Vapor barriers are an important part when it comes to building a home. Here is some science behind the reason why.
There are six sides of a new construction home which are in three categories, the walls, the roof and the foundation. All of these sides need to be protected from both liquid water and vapor water.
The side of every new construction home consists of a building envelope. This is where we want to keep moving such as liquid water, air, water vapor and thermal energy. There are several ways that water can sneak into your home. By liquid progress (wind-driven rain hitting up against walls), water vapor diffusion (movement of water vapor and its concentration level), and airflow (movement of air and its pressure levels).
A vapor barrier does not only need to block these areas but needs to also control the movement through them. This is done by using an air barrier (the material layer that will prevent the flow of air between air-conditioned air to unconditioned air), water-resistive barrier WRB (this material layer prevents liquid water from seeping into the house), waterproofing (this is a system that helps prevent and manage build liquid water infiltration), vapor retarder (a material layer that stops water vapor movement by diffusing it), insulation (the material layer that is used to help with the loss or gain of thermal energy).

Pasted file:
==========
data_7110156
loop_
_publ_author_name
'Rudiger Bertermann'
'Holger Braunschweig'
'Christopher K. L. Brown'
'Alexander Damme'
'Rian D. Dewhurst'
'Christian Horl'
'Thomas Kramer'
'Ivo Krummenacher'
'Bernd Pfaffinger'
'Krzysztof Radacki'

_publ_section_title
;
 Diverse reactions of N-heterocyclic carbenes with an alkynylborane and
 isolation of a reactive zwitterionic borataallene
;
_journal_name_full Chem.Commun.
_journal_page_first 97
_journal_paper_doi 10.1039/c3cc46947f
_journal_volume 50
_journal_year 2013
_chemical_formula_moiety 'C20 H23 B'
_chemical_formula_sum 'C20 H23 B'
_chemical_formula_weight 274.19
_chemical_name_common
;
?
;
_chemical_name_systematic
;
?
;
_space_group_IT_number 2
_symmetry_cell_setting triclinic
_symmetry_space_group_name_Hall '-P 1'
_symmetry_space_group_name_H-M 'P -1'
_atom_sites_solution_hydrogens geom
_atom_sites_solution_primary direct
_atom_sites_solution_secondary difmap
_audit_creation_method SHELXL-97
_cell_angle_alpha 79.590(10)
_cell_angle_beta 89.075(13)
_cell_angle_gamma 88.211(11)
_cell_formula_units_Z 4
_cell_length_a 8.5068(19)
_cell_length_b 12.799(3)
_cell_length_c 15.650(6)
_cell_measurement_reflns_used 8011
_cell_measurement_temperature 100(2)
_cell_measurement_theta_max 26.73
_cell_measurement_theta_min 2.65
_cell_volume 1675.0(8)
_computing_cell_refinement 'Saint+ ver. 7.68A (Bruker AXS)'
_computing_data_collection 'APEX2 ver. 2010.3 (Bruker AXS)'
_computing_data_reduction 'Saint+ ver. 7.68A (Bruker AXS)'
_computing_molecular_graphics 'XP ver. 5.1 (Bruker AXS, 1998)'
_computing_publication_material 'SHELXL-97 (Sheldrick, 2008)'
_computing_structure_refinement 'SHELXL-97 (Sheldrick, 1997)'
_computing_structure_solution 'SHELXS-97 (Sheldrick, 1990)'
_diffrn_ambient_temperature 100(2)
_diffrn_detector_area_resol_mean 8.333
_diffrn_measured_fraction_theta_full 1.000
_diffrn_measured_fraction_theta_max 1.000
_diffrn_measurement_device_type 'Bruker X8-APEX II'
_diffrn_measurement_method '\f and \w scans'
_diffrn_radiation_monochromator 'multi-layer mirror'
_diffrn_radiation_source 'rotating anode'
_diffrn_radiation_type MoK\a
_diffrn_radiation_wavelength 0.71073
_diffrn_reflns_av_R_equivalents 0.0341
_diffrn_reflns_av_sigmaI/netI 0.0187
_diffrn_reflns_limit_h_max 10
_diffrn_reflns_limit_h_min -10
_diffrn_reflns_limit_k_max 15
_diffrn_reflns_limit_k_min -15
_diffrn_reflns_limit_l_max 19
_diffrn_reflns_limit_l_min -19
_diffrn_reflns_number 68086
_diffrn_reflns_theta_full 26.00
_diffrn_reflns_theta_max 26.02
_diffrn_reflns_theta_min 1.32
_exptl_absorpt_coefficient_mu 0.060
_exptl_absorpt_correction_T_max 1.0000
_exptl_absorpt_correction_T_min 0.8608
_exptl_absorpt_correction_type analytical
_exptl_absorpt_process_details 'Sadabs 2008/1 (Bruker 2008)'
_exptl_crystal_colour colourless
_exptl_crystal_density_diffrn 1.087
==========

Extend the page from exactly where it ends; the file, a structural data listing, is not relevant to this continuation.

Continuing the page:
So basically the goal is to keep your building’s envelope dry, efficient, comfortable and healthy. Remember there are different ways to control water, air, vapor and heat. Here are the reasons why, they all can move in or out of a home in both directions, they can move at different rates and degrees, and they can affect each other.